Are There Downsides to the Right of First Refusal?

Written by Howard Fenton
Senior Technology Consultant, NAPL

three people talkingThere was an interesting question posted on one of the LinkedIn Forums recently. The question asked about the pros and cons for University in-plant printers who get the right of first refusal for the printing. Typically the right of first refusal for an inplant printer means that all the work goes to the inplant and they decide which work they will do, based on how busy they are and how their charges compare and decide if they’re going to do the work themselves or outsource the work.
I’ve sat down several times and written a response to this question and each time written a different answer. Why? While the question doesn’t seem complicated at first, if you have experience in the subject, you know that it can be complicated. At first blush, there is almost no downside to the right of first refusal because it increases the volume of work. And let’s be honest– more work can overshadow a host of financial issues.
But there are a few potential downsides. Although rare, sometimes a mandate to send all work can overwhelm the department. If that’s true you would have to take some quick action to try to avoid late deliveries or even the hint that you can’t keep up with demand. You need to immediately create an overflow strategy such as outsourcing until you can keep up. At the same time, you need to start researching new hardware / software, additional staff, or splitting shifts.
A second potential problem is the is resentment it can cause. It’s not always recognized but a mandate to send any kind to any specific supplier can create resentment. This is especially true when customers have long-standing relationships with outside vendors. These feelings of resentment can result in complaints about “losing the ability to competitively bid.”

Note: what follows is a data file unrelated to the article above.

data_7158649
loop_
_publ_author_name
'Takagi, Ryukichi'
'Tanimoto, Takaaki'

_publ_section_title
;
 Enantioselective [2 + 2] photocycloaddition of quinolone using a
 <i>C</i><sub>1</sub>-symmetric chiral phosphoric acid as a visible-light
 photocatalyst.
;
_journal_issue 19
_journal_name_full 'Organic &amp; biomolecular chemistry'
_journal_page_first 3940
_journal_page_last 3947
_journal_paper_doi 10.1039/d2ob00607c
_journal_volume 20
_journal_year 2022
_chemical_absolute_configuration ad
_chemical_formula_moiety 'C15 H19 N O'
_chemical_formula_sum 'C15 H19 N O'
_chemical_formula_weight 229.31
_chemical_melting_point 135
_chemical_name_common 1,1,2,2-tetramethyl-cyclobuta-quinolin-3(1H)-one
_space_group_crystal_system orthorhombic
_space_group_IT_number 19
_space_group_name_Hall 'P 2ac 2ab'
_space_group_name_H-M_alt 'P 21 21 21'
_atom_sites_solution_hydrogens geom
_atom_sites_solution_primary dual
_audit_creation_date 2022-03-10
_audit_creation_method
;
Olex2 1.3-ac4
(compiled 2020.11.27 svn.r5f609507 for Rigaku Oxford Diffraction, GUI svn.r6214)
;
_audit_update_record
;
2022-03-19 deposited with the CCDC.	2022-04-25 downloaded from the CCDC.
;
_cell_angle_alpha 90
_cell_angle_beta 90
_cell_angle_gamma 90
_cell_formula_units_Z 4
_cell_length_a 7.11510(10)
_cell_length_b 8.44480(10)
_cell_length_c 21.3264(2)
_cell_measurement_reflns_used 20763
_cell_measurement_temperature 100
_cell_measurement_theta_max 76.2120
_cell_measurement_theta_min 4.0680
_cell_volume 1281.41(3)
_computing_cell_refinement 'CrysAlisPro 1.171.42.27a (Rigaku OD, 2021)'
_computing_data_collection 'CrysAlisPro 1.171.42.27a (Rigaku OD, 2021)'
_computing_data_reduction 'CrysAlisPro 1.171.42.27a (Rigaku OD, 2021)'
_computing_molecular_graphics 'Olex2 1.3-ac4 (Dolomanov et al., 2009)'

Of course those specific words can be dangerous, because even a hint of uncompetitive pricing is a red flag for administration. That is why the leading inplants create a strategy to battle those claims.
This means creating a system to monitor competitive pricing. Different inplants used different strategies. Those that can afford it may invest in commercial bidding software such as P3 Software, while others who can’t afford it build their own.
At one of the University inplant peer groups I heard Abbas Badani from Penn State describe how he created his own bidding system. Abbas described how to program the system and years later I saw a version of that system at the University of North Carolina Chapel Hill.
The point however is that there are tremendous advantages associated with the right of first refusal, but there are some potential issues to watch for. First and foremost, you have to make sure that you can fulfill the demand. Second, you need to watch for possible resentment and build a strategy to overcome possible complaints about competitive pricing.
Can you think of anything else? Have you seen other pros and cons for inplants that get the right of first refusal?
Looking for similar topics? Check out these other Digital Printing Hotspot Blog posts:

Howie Fenton is a consultant and business advisor at NAPL as well as a paid contributor to this blog. Howie advises commercial printers and in-plants on benchmarking performance against industry leaders, increasing productivity, and adding digital and value services through customer research. For more information click here.

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  1. Ray Chambers August 14, 2013 -

    I have always found the term “right of first refusal” to be offensive. It sounds like an entitlement, and yes entitlements can and often do breed contempt. Especially in the Academy.